Two Israeli exhibition staffers next to solar panels at a stand at the EnergyTech international exhibition on solar, wind and green technologies in the Israeli coastal city of Tel Aviv.
Currently the largest producer of solar panels in the world, China-based Suntech has long been eyeing the oil-rich Middle Eastern market as a critical region for energy transformation. As oil prices skyrocket, many Middle Eastern countries are opting to sell their oil and produce electricity from other sources – including solar – for domestic use.
But the Israeli market has been a unique business opportunity for Suntech because of the plethora of high-tech and IT companies in the country’s “Silicon Wadi” that are innovating unique solar solutions.
Suntech signed a 10 million NIS (approximately $2.7 million) contract in January with Israel’s Tel Aviv-based Enerpoint for the company’s SuperPoly solar system that improves panel operating efficiency in extremely hot and sunny climates like Israel and the Middle East. The companies say that contract, which was signed for the first quarter of 2012, could be extended for the remainder of the year.
And while Suntech has done most of its business in Israel through large local solar companies like Arava Power in the south and Solarit Doral in the north, Suntech Communications Supervisor for the Asia Pacific, Middle Eastand Africa (APMEA) regions Ryan Ulrich told Breaking Energy that Israel has proved a very comfortable place for the company to do business.
“In Israel things are much more open: access to relevant decision makers, access to the media is much easier than in other markets,” Ulrich said.
A Holy Land History
Ulrich said Israel has been a key market for Suntech since 2008 when the company joined with Solarit Doral to build a 50 kW rooftop solar installation in Katzrin, located in Israel’s Golan Heights mountain range. Since then, Suntech provided the panels to Arava Power for Israel’s first utility-scale solar project, a 4.95 MW solar array in Kibbutz Ketura.
But Israel has been slow in implementing government policies that encourage domestic solar PV power. In June 2008, the Israeli Public Utility Authority approved solar feed-in-tariffs that were limited to relatively small-scale installations of 50 MW over 7 years, whichever target was reached first, with a maximum of 15 kWp installation for residential and a maximum of 50 kWp for commercial solar.
Although in December 2009 the National Infrastructures Ministry expanded the feed-in tariff to include medium-sized solar-power stations ranging from 50 kW to 5 MW, the only project to be approved till this February was Arava’s 4.95 MW installation. Even that project faced months of bureaucratic battles.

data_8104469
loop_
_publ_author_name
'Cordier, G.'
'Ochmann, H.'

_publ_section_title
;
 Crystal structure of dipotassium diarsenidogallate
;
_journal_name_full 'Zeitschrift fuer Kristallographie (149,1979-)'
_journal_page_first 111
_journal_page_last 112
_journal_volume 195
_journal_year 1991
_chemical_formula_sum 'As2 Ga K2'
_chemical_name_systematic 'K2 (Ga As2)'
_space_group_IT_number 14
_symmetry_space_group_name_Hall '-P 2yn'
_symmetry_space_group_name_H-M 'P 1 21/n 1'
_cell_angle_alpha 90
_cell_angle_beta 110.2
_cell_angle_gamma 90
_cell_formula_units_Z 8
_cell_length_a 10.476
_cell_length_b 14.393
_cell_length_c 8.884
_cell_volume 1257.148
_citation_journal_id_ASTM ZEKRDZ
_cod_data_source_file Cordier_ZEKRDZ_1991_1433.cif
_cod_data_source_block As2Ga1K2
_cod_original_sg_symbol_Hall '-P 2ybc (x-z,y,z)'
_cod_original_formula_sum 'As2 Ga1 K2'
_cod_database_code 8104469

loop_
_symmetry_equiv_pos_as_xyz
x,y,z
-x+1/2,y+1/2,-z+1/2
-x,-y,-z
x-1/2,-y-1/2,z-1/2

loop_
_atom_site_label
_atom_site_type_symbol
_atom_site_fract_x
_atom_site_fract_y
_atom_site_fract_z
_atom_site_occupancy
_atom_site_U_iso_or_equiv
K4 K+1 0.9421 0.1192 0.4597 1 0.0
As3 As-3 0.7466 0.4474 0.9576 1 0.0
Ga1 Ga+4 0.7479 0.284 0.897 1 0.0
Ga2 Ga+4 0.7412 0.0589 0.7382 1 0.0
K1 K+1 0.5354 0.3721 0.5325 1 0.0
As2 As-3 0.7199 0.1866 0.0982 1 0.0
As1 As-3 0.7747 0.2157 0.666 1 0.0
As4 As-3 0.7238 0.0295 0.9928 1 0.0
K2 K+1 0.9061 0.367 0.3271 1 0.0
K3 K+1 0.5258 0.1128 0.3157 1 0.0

More licenses are on the horizon as Israel tries to meet its 2020 10% renewable energy goal
When the two recent thermal plants were approved this February, Israel’s Ministry of Energy and Water Resources also issued 19 licenses for medium-sized solar PV projects that will provide a total of 27 MW of power.
And this March, the government approved nine licenses for utility-scale solar PV fields that will provide a total of 385 MW of solar power to the country’s grid, along with 50 small-scale PV licenses that will generate a total of 116 MW. In announcing the flurry of licenses, the Public Utility Authority noted that more licenses are on the horizon as the country tries to meet its 2020 10% renewable energy goal.
Natural Gas as the Expensive Option
The sudden interested in solar energy may also be due to popular pressure: Israeli electricity prices are set to rise nearly 9% because of volatile natural gas prices and increased demand.
But Israel also lags behind other industrialized countries in implementing clean energy. Even though Israel implemented laws in the 1950′s and 1960′s that encouraged rooftop solar water heaters, the country continues to use mostly fossil fuel for electricity generation and its 2020 renewable energy of 10% is relatively low compared to other countries.
Meanwhile companies like Suntech have been standing by for years and waiting for consistent policy to bring them business.
“Sometimes it can be a challenge, but overall we really favor policies that encourage stable growth of the market. Tariffs should take into account the market as well,” Ulrich said. “We work as much as we can to encourage good government policies.”
Policies for financing renewable energy have been a source of contention around the world. Read more here.
As the slow shift sets in, Suntech has been exploring options of bringing solar energy to Israel in smaller off-the-grid installations. Hybrid-in-a-box is the company’s latest ideas: a solar system connected to a back-up diesel generator that can produce consistent power around the clock. Suntech is hoping to bring the box to Bedouin tribes that might not be grid-connected and that are using only diesel for power generation.
But with the price of solar PV continuing to drop, Ulrich said Suntech is hopeful that business will pick up soon in the Israeli market.
“Israel has a lot of promise,” he said. “Price was always an issue but now that the price has come down, grid parity has nearly arrived, it is just a matter of time before there are more utility-scale projects.”